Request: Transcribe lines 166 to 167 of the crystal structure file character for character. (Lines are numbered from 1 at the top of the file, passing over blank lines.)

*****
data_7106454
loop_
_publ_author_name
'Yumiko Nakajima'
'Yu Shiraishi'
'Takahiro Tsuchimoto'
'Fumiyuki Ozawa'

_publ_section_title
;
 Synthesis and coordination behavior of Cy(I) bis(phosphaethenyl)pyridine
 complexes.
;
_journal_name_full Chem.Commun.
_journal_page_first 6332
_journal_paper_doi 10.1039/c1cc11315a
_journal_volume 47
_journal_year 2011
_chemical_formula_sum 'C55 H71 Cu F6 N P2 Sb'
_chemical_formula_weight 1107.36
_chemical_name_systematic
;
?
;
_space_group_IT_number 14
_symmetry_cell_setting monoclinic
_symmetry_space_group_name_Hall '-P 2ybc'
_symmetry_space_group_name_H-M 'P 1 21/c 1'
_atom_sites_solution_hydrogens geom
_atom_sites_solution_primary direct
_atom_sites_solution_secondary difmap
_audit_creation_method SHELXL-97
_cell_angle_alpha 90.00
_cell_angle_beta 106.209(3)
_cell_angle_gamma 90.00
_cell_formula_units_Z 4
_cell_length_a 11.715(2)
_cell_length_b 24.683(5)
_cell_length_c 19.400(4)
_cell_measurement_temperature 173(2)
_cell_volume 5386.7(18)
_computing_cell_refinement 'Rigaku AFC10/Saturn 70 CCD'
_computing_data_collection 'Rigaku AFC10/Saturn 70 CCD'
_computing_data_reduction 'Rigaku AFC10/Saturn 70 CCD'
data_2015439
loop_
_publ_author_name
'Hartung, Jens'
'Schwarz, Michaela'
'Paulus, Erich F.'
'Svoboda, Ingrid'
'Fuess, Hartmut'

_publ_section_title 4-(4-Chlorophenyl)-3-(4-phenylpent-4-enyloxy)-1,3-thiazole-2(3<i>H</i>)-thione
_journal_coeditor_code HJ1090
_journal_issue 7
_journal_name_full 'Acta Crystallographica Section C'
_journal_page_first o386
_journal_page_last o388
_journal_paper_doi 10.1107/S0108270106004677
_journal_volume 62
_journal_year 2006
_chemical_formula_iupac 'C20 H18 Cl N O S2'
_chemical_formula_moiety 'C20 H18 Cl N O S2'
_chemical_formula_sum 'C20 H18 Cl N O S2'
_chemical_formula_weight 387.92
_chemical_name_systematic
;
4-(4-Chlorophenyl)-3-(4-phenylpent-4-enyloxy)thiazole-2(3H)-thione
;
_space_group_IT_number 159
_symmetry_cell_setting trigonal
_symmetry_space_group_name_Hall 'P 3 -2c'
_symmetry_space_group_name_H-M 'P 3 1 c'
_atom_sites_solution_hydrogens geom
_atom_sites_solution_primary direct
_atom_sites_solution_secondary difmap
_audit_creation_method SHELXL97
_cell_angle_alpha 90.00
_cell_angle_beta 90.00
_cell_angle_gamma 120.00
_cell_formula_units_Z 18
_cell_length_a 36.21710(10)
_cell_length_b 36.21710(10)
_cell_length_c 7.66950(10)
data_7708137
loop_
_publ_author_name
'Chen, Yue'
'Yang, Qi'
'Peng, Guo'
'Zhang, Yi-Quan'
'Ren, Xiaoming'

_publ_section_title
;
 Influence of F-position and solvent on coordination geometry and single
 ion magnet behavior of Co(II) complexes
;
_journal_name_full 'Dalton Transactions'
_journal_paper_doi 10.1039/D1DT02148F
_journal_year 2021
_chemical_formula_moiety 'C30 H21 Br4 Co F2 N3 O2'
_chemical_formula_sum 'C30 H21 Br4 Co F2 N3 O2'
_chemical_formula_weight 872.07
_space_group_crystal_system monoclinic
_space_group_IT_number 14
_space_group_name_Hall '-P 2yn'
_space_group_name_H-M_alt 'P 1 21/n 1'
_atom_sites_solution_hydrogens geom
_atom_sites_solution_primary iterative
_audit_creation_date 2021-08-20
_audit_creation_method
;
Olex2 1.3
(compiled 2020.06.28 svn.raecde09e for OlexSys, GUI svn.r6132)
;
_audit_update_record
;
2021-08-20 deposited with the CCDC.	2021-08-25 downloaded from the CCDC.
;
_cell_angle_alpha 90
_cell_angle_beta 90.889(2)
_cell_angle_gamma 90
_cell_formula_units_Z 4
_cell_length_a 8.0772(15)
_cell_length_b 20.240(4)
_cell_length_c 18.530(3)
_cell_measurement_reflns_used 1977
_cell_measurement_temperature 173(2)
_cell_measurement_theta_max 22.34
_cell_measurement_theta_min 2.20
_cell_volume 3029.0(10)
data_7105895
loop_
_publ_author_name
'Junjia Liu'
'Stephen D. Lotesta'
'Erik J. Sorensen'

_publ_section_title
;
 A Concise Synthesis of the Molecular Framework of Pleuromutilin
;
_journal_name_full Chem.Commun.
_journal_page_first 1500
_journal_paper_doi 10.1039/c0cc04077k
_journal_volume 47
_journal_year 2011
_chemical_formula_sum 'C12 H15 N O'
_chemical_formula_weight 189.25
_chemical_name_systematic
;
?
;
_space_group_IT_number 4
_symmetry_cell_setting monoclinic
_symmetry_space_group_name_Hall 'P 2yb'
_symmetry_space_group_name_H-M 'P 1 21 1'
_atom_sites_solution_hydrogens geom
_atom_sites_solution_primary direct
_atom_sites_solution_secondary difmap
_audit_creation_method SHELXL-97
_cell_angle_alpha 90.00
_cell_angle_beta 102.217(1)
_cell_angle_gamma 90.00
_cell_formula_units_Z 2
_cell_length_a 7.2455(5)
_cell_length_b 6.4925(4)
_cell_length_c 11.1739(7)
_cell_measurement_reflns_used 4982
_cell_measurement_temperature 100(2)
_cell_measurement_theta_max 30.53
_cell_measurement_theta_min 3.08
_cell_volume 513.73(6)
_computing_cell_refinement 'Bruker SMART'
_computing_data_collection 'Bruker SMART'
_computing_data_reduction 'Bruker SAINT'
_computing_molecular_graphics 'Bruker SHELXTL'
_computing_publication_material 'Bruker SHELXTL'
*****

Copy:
_cell_length_c 11.1739(7)
_cell_measurement_reflns_used 4982